Office romances—romantic relationships between two people employed by the same employer—are as common now as they have been throughout history. The long hours many people spend at work make for a situation in which those with whom we work are for many not only colleagues but our primary source of social contact.
Therefore, romantic relationships are bound to develop. In fact, according to an article on the Discovery Health Channel Web site, 4 out of 10 people now meet their spouses at the office and more than half of those partaking in a survey reported to having had at least one office romance.
Many office romances end happily, but not all. For businesses, workplace romances carry with them the potential to complicate the work environment and cause difficulties of various types—lost productivity due to distraction; accusations of favoritism; jealousy among co-workers; the potential for an antagonistic mood should the relationship end poorly; and, in a worst-case scenario, allegations of sexual harassment in the event that one of the parties asserts that he or she was coerced.
Because of these potential pitfalls, many firms have policies that were established to try and discourage or even prohibit such liaisons from forming.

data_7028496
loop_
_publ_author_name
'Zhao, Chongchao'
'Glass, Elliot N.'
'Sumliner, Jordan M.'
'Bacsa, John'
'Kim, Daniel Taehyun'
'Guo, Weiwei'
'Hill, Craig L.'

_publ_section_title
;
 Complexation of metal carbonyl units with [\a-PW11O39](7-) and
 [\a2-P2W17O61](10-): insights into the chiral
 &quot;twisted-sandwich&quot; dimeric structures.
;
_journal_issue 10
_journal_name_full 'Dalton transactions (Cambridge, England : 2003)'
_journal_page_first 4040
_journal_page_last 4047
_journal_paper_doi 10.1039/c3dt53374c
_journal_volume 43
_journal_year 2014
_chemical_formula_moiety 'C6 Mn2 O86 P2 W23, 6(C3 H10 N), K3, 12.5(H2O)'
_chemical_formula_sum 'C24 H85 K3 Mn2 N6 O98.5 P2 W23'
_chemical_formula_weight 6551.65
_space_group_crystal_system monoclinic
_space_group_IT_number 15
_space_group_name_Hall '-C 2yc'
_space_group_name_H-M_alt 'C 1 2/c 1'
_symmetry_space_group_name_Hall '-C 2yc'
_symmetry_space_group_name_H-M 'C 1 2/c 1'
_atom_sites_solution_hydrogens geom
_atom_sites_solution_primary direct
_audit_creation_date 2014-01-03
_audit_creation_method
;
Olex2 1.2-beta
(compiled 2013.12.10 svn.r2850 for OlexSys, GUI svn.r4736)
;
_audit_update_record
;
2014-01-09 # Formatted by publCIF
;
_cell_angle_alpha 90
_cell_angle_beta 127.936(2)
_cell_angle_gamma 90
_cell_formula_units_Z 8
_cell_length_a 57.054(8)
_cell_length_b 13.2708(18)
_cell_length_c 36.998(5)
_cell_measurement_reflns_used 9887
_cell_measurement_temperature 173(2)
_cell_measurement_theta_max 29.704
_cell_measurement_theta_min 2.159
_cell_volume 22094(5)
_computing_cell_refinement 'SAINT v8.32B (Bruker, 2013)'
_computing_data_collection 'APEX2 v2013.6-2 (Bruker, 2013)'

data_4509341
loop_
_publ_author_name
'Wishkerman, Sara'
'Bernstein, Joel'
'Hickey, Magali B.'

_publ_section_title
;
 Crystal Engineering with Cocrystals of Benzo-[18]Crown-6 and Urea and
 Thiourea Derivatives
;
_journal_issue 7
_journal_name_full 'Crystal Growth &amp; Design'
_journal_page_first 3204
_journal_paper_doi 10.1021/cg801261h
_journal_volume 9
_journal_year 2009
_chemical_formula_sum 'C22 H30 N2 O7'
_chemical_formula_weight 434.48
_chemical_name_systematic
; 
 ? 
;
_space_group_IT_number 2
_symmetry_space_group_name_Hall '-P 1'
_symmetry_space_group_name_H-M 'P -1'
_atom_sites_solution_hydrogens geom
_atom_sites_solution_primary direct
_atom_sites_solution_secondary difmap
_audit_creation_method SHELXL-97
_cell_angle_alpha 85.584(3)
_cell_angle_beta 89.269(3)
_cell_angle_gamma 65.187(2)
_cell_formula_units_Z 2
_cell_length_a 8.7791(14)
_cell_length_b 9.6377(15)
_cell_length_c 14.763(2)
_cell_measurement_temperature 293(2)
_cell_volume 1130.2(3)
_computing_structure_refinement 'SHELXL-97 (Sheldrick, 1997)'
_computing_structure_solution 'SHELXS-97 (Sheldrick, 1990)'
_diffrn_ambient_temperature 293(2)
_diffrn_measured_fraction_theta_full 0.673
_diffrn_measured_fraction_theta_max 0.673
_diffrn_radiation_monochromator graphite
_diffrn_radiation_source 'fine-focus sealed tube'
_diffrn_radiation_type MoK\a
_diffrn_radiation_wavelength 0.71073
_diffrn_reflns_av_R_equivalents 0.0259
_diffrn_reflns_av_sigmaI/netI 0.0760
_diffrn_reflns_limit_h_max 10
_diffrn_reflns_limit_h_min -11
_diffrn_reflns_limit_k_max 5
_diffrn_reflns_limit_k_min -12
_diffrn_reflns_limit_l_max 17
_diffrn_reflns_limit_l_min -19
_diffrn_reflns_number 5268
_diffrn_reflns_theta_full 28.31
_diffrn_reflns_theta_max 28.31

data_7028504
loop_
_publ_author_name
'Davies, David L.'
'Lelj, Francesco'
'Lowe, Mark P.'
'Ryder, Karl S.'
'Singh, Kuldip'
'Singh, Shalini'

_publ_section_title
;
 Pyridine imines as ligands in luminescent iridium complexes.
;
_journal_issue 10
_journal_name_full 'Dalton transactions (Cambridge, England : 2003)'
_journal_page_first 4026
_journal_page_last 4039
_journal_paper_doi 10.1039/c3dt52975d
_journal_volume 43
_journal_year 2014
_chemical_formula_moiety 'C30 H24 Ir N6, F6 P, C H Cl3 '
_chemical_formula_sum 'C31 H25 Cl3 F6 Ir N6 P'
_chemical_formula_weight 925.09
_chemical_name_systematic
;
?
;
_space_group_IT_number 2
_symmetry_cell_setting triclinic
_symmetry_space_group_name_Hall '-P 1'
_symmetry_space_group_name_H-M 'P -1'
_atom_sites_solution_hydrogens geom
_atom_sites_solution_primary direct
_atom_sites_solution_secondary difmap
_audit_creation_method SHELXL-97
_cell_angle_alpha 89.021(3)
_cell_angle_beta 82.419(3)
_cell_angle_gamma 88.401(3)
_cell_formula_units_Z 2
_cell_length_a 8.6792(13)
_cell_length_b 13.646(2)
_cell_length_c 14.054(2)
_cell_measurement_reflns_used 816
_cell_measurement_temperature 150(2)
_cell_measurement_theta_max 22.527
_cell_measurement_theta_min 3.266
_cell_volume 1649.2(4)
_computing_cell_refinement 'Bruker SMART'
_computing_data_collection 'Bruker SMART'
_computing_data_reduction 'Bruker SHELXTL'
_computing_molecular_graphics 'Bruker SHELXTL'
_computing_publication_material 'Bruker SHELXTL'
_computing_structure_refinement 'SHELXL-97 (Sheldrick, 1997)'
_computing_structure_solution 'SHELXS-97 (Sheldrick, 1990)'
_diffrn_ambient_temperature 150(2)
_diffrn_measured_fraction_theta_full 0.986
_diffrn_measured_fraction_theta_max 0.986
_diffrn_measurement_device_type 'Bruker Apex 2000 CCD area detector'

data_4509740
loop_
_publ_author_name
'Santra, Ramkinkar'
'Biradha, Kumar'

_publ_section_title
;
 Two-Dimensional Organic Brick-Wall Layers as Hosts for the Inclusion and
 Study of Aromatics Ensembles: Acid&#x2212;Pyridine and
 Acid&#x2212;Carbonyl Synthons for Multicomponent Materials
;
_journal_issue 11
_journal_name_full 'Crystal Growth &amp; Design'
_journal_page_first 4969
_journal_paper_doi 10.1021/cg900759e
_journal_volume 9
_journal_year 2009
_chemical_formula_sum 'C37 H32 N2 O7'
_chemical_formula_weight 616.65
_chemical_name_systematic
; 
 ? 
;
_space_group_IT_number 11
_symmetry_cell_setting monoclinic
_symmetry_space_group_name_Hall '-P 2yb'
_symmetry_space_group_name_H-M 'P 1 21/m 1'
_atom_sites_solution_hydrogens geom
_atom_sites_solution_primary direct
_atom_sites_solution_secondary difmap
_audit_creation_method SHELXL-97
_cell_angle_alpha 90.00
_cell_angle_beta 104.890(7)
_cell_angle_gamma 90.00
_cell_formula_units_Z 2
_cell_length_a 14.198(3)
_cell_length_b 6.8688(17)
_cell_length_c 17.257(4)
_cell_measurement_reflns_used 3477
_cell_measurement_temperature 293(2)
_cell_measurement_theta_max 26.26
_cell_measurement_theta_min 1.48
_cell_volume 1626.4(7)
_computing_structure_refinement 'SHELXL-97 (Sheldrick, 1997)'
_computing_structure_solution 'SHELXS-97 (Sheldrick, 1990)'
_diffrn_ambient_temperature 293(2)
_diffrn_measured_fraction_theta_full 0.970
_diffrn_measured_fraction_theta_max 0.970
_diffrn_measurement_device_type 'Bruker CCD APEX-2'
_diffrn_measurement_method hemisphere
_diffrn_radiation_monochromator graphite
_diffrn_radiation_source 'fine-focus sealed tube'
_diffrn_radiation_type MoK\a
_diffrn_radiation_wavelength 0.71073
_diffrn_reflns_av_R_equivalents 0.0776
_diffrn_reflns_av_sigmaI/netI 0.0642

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The question for the small business owner or manager becomes: Most experts suggest that a company establish some sort of policy addressing this issue so that it is not put Term for dating in the workplace a position of being reactionary when confronted with the first such romance. By planning ahead, incorporating guidelines on workplace romances into the employment policies, and publicizing these policies, a company can remove confusion and in most cases the concern about favoritism.
Small companies may be in a more difficult position than larger firms when it comes to managing workplace romances. In a large firm, an office romance may be more easily worked around. A large firm has multiple departments into which employees who are romantically involved may be transferred so that they do not work as closely together. It becomes this whole saga. I think it is actually harder for the smaller organizations than the larger ones. It can be more invisible in the larger ones.
Knowing what to include in a workplace policy on dating or romantic relationships is not easy. Banning dating among employees may not be a reasonable solution, although exceptions can certainly be made in instances where one of the principals involved has a supervisory role over the other.